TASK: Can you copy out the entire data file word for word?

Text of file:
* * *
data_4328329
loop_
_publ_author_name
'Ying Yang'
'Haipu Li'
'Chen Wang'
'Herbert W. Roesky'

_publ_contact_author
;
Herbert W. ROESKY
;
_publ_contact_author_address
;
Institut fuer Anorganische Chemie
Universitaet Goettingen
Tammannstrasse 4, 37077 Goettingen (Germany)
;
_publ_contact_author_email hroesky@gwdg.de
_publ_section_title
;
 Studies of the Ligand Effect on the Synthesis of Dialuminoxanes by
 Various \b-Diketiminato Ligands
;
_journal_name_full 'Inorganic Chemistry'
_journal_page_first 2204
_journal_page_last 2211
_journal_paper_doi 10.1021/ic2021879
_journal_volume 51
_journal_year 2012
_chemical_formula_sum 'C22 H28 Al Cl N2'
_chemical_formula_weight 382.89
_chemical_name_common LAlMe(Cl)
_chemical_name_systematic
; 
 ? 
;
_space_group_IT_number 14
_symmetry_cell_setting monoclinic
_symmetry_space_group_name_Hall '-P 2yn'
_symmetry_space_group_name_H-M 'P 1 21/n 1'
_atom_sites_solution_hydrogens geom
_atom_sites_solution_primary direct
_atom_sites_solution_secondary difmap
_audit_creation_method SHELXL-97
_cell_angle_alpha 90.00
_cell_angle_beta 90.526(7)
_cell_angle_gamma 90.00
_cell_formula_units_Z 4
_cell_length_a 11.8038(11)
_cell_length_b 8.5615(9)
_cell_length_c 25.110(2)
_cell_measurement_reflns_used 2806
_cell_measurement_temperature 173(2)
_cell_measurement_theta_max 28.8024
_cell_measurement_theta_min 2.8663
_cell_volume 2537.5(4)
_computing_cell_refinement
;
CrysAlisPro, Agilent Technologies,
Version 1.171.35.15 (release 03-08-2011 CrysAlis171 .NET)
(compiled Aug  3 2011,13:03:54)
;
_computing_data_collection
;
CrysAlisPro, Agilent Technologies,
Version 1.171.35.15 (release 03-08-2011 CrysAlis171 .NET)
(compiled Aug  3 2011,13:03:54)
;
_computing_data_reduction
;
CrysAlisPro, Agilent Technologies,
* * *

data_4328329
loop_
_publ_author_name
'Ying Yang'
'Haipu Li'
'Chen Wang'
'Herbert W. Roesky'

_publ_contact_author
;
Herbert W. ROESKY
;
_publ_contact_author_address
;
Institut fuer Anorganische Chemie
Universitaet Goettingen
Tammannstrasse 4, 37077 Goettingen (Germany)
;
_publ_contact_author_email hroesky@gwdg.de
_publ_section_title
;
 Studies of the Ligand Effect on the Synthesis of Dialuminoxanes by
 Various \b-Diketiminato Ligands
;
_journal_name_full 'Inorganic Chemistry'
_journal_page_first 2204
_journal_page_last 2211
_journal_paper_doi 10.1021/ic2021879
_journal_volume 51
_journal_year 2012
_chemical_formula_sum 'C22 H28 Al Cl N2'
_chemical_formula_weight 382.89
_chemical_name_common LAlMe(Cl)
_chemical_name_systematic
; 
 ? 
;
_space_group_IT_number 14
_symmetry_cell_setting monoclinic
_symmetry_space_group_name_Hall '-P 2yn'
_symmetry_space_group_name_H-M 'P 1 21/n 1'
_atom_sites_solution_hydrogens geom
_atom_sites_solution_primary direct
_atom_sites_solution_secondary difmap
_audit_creation_method SHELXL-97
_cell_angle_alpha 90.00
_cell_angle_beta 90.526(7)
_cell_angle_gamma 90.00
_cell_formula_units_Z 4
_cell_length_a 11.8038(11)
_cell_length_b 8.5615(9)
_cell_length_c 25.110(2)
_cell_measurement_reflns_used 2806
_cell_measurement_temperature 173(2)
_cell_measurement_theta_max 28.8024
_cell_measurement_theta_min 2.8663
_cell_volume 2537.5(4)
_computing_cell_refinement
;
CrysAlisPro, Agilent Technologies,
Version 1.171.35.15 (release 03-08-2011 CrysAlis171 .NET)
(compiled Aug  3 2011,13:03:54)
;
_computing_data_collection
;
CrysAlisPro, Agilent Technologies,
Version 1.171.35.15 (release 03-08-2011 CrysAlis171 .NET)
(compiled Aug  3 2011,13:03:54)
;
_computing_data_reduction
;
CrysAlisPro, Agilent Technologies,